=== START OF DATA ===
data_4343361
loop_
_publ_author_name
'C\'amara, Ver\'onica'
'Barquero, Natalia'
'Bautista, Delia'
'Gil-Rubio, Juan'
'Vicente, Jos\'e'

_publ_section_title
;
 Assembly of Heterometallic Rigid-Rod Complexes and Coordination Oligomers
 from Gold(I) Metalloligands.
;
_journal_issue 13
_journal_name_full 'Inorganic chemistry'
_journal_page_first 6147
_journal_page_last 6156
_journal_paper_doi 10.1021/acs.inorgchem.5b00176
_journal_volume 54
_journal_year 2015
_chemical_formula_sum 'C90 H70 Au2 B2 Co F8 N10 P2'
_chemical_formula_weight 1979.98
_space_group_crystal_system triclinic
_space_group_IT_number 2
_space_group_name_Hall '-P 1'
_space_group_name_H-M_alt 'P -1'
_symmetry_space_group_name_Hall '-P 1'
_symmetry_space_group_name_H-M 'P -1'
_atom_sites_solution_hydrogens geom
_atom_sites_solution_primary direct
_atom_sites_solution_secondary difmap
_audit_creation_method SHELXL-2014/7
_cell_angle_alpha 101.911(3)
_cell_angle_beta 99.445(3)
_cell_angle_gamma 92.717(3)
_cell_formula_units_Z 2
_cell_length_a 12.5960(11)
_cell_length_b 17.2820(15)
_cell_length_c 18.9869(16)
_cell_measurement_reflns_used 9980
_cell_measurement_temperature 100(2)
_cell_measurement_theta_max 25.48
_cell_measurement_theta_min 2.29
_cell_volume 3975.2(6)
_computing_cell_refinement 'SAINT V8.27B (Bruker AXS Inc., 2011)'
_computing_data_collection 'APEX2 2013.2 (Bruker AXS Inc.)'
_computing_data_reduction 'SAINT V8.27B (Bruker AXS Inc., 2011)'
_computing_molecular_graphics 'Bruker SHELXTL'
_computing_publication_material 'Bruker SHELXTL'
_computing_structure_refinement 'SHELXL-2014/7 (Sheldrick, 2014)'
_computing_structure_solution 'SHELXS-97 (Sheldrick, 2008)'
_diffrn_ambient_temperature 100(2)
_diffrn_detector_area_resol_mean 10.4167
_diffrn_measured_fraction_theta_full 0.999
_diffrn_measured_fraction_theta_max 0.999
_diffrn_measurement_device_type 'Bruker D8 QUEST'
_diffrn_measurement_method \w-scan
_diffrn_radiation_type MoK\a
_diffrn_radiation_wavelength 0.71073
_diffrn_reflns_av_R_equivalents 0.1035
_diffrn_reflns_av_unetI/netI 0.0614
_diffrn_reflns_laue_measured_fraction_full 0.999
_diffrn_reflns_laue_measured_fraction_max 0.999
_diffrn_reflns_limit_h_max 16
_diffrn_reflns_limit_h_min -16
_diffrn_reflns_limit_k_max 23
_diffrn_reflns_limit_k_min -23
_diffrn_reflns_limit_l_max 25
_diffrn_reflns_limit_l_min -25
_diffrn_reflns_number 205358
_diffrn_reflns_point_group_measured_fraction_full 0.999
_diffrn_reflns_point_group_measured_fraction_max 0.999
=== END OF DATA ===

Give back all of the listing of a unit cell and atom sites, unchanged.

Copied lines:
data_4343361
loop_
_publ_author_name
'C\'amara, Ver\'onica'
'Barquero, Natalia'
'Bautista, Delia'
'Gil-Rubio, Juan'
'Vicente, Jos\'e'

_publ_section_title
;
 Assembly of Heterometallic Rigid-Rod Complexes and Coordination Oligomers
 from Gold(I) Metalloligands.
;
_journal_issue 13
_journal_name_full 'Inorganic chemistry'
_journal_page_first 6147
_journal_page_last 6156
_journal_paper_doi 10.1021/acs.inorgchem.5b00176
_journal_volume 54
_journal_year 2015
_chemical_formula_sum 'C90 H70 Au2 B2 Co F8 N10 P2'
_chemical_formula_weight 1979.98
_space_group_crystal_system triclinic
_space_group_IT_number 2
_space_group_name_Hall '-P 1'
_space_group_name_H-M_alt 'P -1'
_symmetry_space_group_name_Hall '-P 1'
_symmetry_space_group_name_H-M 'P -1'
_atom_sites_solution_hydrogens geom
_atom_sites_solution_primary direct
_atom_sites_solution_secondary difmap
_audit_creation_method SHELXL-2014/7
_cell_angle_alpha 101.911(3)
_cell_angle_beta 99.445(3)
_cell_angle_gamma 92.717(3)
_cell_formula_units_Z 2
_cell_length_a 12.5960(11)
_cell_length_b 17.2820(15)
_cell_length_c 18.9869(16)
_cell_measurement_reflns_used 9980
_cell_measurement_temperature 100(2)
_cell_measurement_theta_max 25.48
_cell_measurement_theta_min 2.29
_cell_volume 3975.2(6)
_computing_cell_refinement 'SAINT V8.27B (Bruker AXS Inc., 2011)'
_computing_data_collection 'APEX2 2013.2 (Bruker AXS Inc.)'
_computing_data_reduction 'SAINT V8.27B (Bruker AXS Inc., 2011)'
_computing_molecular_graphics 'Bruker SHELXTL'
_computing_publication_material 'Bruker SHELXTL'
_computing_structure_refinement 'SHELXL-2014/7 (Sheldrick, 2014)'
_computing_structure_solution 'SHELXS-97 (Sheldrick, 2008)'
_diffrn_ambient_temperature 100(2)
_diffrn_detector_area_resol_mean 10.4167
_diffrn_measured_fraction_theta_full 0.999
_diffrn_measured_fraction_theta_max 0.999
_diffrn_measurement_device_type 'Bruker D8 QUEST'
_diffrn_measurement_method \w-scan
_diffrn_radiation_type MoK\a
_diffrn_radiation_wavelength 0.71073
_diffrn_reflns_av_R_equivalents 0.1035
_diffrn_reflns_av_unetI/netI 0.0614
_diffrn_reflns_laue_measured_fraction_full 0.999
_diffrn_reflns_laue_measured_fraction_max 0.999
_diffrn_reflns_limit_h_max 16
_diffrn_reflns_limit_h_min -16
_diffrn_reflns_limit_k_max 23
_diffrn_reflns_limit_k_min -23
_diffrn_reflns_limit_l_max 25
_diffrn_reflns_limit_l_min -25
_diffrn_reflns_number 205358
_diffrn_reflns_point_group_measured_fraction_full 0.999
_diffrn_reflns_point_group_measured_fraction_max 0.999